This is an interesting and timely documentary. Shelby is a Texas girl with a questioning brain, Christian upbringing and supportive family. After finding out about some shocking teen pregnancy and STD statistics for her town, she wants to know why her high school only teaches abstinence and campaigns for a more in-depth sex ed curriculum.  She is honest about the natural desires and pressures teens have today, and she comes across as heroic. I thought she was a terrific role model for my daughters, and I appreciated this documentary as valuable input in my ongoing discussion with my kids about sex.
     This hasn't really got anything to do with this documentary, but I had the Dixie Chicks song "Lubbock or leave it" in my head during the whole DVD, and I kept thinking what it must have been like for Natalie Maines to grow up there. You're an interesting place, Lubbock, Texas.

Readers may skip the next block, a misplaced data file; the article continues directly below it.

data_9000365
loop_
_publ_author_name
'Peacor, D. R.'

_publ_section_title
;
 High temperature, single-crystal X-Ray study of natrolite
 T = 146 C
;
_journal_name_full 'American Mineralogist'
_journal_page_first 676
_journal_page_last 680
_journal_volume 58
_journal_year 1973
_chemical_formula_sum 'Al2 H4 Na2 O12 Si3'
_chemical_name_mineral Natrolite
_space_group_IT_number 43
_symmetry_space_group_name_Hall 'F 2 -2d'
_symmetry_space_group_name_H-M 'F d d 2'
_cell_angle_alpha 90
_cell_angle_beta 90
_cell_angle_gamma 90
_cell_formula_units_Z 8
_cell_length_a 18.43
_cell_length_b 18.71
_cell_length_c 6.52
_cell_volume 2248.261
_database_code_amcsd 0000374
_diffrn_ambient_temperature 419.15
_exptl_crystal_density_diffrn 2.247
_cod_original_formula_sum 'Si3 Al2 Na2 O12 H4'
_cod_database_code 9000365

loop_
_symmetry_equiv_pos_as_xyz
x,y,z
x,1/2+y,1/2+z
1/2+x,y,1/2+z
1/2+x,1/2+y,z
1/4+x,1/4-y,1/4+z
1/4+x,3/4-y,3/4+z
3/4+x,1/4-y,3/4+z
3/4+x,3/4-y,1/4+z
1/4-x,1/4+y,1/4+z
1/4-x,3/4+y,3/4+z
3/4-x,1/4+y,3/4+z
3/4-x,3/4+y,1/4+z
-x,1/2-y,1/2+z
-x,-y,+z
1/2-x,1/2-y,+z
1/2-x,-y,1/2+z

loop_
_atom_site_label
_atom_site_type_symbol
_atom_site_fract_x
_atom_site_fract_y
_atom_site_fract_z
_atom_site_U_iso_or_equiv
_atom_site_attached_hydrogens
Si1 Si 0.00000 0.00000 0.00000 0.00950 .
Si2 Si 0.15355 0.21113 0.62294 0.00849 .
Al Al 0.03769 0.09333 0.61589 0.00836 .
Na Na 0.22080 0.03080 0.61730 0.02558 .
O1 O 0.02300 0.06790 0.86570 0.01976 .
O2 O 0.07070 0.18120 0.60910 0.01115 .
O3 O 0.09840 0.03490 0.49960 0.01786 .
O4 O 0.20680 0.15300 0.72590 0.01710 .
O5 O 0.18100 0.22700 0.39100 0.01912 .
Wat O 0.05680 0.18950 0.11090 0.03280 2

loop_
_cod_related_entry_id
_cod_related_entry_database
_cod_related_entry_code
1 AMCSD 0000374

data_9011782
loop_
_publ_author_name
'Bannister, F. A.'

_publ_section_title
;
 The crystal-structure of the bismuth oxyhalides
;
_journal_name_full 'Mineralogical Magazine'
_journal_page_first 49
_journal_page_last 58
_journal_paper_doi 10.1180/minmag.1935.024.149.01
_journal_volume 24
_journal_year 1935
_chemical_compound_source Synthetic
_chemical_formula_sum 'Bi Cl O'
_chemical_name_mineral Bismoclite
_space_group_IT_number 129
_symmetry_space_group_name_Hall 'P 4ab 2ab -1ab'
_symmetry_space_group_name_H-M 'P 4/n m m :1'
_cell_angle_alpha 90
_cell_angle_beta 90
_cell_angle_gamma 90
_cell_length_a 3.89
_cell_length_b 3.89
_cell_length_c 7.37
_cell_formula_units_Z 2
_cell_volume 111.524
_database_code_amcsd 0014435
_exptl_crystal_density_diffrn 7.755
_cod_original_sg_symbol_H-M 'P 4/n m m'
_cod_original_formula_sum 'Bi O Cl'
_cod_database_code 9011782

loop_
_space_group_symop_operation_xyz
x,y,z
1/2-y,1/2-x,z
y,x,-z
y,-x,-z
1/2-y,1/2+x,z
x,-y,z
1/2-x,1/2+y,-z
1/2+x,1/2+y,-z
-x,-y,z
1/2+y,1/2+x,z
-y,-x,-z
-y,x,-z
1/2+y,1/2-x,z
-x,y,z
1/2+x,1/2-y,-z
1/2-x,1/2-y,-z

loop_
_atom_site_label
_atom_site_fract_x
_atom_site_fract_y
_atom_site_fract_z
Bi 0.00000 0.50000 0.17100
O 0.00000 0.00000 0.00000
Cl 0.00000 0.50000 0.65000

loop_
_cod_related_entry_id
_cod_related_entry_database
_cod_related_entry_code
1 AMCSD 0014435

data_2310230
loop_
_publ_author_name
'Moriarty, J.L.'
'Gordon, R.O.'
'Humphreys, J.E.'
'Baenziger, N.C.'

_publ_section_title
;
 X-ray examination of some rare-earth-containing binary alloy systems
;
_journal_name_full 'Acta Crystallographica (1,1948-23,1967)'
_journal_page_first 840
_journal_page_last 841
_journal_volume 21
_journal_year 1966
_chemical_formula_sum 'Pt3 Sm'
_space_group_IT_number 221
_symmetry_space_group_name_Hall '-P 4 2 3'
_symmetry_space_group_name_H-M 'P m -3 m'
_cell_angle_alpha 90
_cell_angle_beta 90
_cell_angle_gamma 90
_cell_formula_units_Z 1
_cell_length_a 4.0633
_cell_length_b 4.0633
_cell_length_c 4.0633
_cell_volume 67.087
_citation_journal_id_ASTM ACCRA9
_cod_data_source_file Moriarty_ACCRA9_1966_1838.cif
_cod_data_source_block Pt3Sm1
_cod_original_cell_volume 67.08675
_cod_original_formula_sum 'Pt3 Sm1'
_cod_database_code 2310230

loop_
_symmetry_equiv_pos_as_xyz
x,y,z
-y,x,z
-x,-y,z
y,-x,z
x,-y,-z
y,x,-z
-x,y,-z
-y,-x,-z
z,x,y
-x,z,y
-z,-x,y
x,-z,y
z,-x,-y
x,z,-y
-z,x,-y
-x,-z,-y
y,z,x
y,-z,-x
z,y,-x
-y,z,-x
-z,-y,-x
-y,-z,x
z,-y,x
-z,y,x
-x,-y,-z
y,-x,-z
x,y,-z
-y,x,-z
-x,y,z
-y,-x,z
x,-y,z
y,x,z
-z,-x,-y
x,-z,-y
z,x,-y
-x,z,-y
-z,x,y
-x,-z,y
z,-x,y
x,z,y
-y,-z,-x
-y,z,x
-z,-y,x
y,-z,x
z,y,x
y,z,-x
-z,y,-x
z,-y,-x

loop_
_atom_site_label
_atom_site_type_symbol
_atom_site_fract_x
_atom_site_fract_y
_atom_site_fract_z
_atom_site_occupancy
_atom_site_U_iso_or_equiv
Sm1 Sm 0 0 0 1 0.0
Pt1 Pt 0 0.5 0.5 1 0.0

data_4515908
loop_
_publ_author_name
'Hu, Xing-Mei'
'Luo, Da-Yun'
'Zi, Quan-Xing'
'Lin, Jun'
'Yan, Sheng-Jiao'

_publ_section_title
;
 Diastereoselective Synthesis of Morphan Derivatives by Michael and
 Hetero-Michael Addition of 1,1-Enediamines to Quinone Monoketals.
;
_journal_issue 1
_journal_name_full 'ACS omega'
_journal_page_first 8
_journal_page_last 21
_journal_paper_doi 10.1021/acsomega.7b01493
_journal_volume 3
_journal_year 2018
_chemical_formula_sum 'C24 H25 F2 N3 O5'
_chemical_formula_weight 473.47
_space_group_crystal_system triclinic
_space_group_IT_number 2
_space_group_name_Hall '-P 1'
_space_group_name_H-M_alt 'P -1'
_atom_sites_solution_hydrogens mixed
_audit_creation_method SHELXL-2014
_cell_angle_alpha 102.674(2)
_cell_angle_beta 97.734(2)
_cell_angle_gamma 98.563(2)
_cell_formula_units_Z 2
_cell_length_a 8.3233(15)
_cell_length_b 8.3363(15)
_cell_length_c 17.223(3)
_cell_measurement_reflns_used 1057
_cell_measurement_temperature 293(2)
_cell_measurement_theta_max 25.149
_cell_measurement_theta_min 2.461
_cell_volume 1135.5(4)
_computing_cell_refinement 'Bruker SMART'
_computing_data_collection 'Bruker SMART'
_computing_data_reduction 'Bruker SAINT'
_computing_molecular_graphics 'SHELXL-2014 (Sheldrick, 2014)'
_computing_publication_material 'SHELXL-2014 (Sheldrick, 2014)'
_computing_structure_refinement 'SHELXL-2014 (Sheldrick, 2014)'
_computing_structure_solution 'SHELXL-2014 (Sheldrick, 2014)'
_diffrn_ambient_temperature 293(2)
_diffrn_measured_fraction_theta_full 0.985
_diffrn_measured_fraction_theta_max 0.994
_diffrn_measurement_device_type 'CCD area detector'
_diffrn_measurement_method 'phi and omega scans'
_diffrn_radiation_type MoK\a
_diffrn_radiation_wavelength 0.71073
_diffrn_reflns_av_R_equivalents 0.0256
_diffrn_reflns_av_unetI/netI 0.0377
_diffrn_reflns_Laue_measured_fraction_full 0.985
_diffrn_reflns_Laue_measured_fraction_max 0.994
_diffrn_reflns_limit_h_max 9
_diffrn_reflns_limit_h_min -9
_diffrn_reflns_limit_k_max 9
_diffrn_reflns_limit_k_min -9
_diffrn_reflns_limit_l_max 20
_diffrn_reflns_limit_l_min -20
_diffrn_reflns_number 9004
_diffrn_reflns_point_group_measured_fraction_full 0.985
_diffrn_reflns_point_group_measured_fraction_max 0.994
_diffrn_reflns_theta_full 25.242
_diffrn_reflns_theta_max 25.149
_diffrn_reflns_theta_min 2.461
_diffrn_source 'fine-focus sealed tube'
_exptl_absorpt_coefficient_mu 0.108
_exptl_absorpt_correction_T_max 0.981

Speaking of interesting places, the last DVD my daughter and I watched this week was called Kansas Vs. Darwin.  This movie covers a controversy that came to a head before we moved here.  I have had occasion in the short time we've lived in Kansas to hear locals talking about the school board hearings, but I wanted a closer look and was happy to find this at the library. This documentary is the weakest of the three we watched this week. The directing is somewhat uneven, and the sound is rough. I could hardly hear some of the dialogue because music was being played so loudly over some of the interviews. The pacing was a problem for me, it seemed like the directors made a point over and over when it could have been made once or twice.  I just looked at the official website and it says the movie is only 82 minutes. Hard to believe, frankly, this movie seemed loooong. So. The movie itself is a little rough.